We've recently discussed how Jewish law distinguishes between practices that are better performed a certain way from the outset (lekhathila) but are acceptable after the fact (bediavad, or bedieved) if done differently.
- Word of the Day / Lekhathila לְכַתְּחִלָּה
- What in the world was Sara Netanyahu thinking when she got dressed?
The word bediavad, which means "in retrospect" in contemporary Hebrew, came up in the news this week, or at least the corner of the news where politics and fashion intersect.
It started with the semi-transparent dress that the prime minister's wife, Sara Netanyahu, wore to the Knesset inauguration ceremony. The top part of the dress consisted of a black band covering her bust, while her arms, stomach and upper torso were shrouded in black lace that revealed that (shocker!) she is not as skinny as Bar Refaeli.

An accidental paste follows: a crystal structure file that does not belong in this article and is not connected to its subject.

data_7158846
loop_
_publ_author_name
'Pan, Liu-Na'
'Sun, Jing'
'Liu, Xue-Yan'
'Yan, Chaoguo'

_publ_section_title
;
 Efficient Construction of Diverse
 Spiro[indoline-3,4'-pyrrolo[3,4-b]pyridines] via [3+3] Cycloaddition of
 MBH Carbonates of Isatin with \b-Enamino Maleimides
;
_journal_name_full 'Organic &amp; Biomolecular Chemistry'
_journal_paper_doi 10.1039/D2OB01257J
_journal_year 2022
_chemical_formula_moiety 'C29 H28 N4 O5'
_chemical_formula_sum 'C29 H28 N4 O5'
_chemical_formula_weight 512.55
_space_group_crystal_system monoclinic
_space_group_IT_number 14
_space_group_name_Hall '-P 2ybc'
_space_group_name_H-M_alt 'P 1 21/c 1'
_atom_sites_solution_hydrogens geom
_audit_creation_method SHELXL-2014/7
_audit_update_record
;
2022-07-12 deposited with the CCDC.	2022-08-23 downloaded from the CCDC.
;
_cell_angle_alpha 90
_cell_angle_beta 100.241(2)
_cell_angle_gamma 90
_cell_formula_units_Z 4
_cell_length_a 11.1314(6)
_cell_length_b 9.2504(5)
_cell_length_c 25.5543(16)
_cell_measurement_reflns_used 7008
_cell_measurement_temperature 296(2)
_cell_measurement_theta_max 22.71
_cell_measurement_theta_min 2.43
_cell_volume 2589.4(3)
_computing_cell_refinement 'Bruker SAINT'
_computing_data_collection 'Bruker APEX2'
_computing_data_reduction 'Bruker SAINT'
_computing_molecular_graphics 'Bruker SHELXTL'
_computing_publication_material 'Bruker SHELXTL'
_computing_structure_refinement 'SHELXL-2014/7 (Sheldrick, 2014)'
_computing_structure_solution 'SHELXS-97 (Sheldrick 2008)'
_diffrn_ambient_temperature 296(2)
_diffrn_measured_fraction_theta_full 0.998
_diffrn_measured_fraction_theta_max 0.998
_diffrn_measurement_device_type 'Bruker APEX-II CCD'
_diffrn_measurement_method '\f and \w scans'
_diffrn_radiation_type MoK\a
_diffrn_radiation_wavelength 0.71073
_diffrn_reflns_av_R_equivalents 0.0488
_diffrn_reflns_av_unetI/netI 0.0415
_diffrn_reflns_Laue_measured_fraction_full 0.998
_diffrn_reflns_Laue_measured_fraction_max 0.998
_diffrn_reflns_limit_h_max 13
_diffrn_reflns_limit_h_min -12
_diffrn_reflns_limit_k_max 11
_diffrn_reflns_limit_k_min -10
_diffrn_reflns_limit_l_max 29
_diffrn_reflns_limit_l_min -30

I'm not sure whether the reams of criticism over Netanyahu's fashion faux pas had more to do with the less-than-classy nature of a dress worn by the prime minister's wife at a formal state function or with the insistence that flab is something to be covered up rather than put on display. But whatever its source, the dissatisfaction appears to have been enough for Sara's stylist, Merav Yohanan, she of 20-20 hindsight, to tell Yedioth Ahronoth that, as one of its headlines blared, "'Bediavad, I would have picked a different dress for her.'"
This ex post facto admission of what, in retrospect, Yohanan ought to have done prompted one commenter to play on the statement with a fake headline purportedly from Yohanan's client: "Bediavad, I would have picked a different stylist."
To contact Shoshana Kordova with column suggestions or other word-related comments, email her at email@example.com. For previous Word of the Day columns, go to: www.haaretz.com/news/features/word-of-the-day.